The ‘credit crunch’ became a ‘credit crisis’ in the third quarter. What began with an overheated housing market has now spread well beyond mortgage lending. The U.S. Government stepped up its intervention in the institutional markets as it became clear that credit had frozen across the banking system. Frozen institutional markets have had a trickle down effect on consumers, who have found it increasingly difficult to obtain both mortgage and consumer loans. Government actions have yet to effectively address the consumer segment though, and many institutions continue to focus on shoring up their balance sheet rather than providing credit to the consumers that drive two-thirds of the U.S. economy.
Credit union members, however, are having a different experience. Preliminary third quarter data through Callahan’s First Look program indicates that credit union lending continues at a record pace in 2008, driven by first mortgage lending activity that is up 24 percent year-to-date versus the first nine months of 2007. Solid balance sheets and a long-term view of member relationships are allowing credit unions to continue to support the communities they serve.
Projecting First Look results puts credit union first mortgage lending activity at over $55 billion through the first three quarters of the year and over $70 billion for all of 2008. The latter amount represents one-tenth of the bailout package and yet demonstrates a direct impact in communities that the Government’s actions have not achieved. First Look credit unions total over $114 billion in assets, or approximately 14 percent of the credit union industry.
The preliminary data shows that credit unions remain active in first mortgage lending and continue to access the secondary market to maintain liquidity for additional lending. Despite tighter restrictions at Fannie Mae and Freddie Mac, secondary sales of first mortgage loans are up 37 percent through the first three quarters among First Look participants. Credit unions continue to make quality mortgage loans, as evidenced by a delinquency rate that is one-fourth that of FDIC-insured institutions.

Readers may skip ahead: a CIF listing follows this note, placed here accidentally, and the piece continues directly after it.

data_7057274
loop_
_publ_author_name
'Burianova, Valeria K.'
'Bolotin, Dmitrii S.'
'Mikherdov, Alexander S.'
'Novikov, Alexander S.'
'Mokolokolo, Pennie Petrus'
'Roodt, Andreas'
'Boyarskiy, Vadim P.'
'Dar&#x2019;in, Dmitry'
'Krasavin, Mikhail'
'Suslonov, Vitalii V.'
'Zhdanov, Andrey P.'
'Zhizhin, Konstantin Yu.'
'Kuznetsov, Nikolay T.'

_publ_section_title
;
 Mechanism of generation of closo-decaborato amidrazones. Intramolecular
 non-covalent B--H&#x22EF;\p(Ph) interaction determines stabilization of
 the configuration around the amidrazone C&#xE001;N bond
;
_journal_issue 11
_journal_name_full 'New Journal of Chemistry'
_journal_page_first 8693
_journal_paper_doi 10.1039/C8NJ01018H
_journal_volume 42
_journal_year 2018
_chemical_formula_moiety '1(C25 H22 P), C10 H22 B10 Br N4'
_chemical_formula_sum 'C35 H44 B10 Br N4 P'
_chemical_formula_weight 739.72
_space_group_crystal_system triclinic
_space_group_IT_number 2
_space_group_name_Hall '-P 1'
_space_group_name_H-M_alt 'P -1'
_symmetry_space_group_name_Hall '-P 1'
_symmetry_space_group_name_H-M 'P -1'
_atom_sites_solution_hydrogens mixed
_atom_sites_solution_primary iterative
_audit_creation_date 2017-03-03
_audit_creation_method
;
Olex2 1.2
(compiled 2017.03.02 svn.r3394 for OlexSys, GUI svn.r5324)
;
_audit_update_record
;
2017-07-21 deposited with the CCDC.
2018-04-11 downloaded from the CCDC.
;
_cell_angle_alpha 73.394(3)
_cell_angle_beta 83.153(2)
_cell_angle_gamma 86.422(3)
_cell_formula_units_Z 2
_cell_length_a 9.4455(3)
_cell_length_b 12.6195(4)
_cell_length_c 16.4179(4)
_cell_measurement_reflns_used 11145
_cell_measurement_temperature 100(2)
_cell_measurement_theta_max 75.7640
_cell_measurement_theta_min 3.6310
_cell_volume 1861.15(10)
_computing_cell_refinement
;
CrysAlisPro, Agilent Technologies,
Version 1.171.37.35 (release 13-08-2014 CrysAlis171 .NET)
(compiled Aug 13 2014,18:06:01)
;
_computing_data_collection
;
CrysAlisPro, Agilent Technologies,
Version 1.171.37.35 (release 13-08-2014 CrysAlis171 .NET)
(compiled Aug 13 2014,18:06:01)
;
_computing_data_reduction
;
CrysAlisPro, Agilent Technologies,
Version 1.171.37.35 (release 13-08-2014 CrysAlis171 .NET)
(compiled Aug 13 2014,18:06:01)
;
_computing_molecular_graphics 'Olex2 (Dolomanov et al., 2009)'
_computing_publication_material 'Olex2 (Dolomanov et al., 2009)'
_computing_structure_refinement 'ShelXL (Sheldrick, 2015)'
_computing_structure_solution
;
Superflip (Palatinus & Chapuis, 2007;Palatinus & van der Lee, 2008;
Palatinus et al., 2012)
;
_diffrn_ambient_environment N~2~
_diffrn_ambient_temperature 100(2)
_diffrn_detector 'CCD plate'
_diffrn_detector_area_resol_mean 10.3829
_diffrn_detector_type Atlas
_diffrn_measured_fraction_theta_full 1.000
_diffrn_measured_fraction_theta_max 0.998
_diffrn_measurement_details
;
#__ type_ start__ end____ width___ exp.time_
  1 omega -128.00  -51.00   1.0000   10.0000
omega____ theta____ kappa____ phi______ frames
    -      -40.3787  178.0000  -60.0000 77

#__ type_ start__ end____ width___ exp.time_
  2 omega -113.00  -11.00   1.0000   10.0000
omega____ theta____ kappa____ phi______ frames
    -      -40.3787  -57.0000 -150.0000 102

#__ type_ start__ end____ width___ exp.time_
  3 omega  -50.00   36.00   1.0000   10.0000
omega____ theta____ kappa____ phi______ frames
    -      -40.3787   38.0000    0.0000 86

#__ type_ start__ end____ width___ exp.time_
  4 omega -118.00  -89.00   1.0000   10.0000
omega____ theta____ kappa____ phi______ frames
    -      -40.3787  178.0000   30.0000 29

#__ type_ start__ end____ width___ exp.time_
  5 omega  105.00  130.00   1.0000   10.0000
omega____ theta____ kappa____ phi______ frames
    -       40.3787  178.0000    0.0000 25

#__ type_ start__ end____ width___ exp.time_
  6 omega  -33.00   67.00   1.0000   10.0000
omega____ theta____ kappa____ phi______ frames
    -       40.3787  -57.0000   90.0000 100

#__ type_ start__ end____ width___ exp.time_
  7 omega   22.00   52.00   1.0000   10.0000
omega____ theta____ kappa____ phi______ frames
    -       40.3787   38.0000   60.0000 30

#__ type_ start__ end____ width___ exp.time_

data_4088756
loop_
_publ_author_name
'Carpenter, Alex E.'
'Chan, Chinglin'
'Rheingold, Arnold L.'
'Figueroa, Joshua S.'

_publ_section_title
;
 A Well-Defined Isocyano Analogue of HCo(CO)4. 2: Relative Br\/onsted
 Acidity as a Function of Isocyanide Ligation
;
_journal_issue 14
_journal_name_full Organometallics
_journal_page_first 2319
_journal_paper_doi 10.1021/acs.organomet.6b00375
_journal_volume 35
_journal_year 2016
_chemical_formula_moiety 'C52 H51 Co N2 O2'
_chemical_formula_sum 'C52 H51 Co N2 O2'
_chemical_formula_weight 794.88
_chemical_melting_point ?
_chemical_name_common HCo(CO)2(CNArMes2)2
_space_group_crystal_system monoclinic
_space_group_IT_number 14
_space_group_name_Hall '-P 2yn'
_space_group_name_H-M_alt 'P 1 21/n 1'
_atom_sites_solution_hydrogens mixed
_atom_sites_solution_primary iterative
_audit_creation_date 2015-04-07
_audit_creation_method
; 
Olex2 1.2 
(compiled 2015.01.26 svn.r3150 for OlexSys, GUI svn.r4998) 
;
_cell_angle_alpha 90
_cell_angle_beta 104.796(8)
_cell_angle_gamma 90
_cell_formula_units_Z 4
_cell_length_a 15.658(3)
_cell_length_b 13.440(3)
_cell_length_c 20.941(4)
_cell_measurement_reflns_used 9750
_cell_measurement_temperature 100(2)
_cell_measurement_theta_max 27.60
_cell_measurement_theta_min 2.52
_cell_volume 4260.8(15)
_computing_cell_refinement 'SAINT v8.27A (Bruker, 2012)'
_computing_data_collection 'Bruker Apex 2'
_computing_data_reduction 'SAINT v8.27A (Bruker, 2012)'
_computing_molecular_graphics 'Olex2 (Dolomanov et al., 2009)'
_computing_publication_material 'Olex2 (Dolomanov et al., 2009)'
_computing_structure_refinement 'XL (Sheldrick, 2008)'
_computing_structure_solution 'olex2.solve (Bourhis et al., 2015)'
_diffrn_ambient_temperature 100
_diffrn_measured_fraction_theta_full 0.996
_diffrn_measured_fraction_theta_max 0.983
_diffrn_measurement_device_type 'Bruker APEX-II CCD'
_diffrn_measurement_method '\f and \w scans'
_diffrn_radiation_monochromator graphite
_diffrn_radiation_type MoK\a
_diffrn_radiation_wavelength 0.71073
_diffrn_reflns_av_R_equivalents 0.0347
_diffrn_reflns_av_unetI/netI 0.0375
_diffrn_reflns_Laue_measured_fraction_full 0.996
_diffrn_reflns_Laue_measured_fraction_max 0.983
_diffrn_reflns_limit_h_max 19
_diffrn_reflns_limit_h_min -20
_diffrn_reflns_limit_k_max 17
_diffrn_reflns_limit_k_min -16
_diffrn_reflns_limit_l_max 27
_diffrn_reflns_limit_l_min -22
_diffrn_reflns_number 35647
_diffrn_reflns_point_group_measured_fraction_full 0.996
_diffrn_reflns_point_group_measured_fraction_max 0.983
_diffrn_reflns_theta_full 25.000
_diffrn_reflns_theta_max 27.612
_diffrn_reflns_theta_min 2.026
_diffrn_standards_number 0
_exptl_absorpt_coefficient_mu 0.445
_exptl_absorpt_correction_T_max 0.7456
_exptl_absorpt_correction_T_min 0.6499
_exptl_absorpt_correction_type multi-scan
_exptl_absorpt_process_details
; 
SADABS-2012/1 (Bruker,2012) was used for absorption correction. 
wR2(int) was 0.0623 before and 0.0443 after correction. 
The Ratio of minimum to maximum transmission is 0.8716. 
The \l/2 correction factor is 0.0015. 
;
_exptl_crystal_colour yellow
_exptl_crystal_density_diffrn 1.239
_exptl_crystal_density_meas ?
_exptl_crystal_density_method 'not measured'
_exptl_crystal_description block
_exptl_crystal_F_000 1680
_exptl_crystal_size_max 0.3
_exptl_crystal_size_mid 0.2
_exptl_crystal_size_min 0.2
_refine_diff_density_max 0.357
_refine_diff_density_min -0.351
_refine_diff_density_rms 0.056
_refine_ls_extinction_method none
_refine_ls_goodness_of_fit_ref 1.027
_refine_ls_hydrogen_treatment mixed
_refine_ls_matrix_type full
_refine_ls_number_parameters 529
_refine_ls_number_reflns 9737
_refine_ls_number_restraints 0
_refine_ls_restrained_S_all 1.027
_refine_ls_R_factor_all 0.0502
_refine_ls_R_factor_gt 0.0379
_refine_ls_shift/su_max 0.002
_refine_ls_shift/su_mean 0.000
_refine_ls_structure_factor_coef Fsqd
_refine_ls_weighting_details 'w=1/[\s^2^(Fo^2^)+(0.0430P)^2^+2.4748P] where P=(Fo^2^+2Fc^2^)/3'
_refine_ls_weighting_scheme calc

The difference in credit unions’ approach is seen in the ongoing efforts to reach out to consumers who have questions about how to manage through the crisis. Credit unions are holding seminars at branches, SEG locations and community events. Credit union staff is appearing on local radio and television shows, responding to consumers’ questions and helping them find solutions. A group of Dayton credit unions even held a telethon in partnership with a local affordable housing organization to help residents as the economy slows and concerns about the ability to make mortgage payments rise.
Credit union lending results reflect these efforts and demonstrate that they are maintaining their focus on the most important segment of the market - consumers.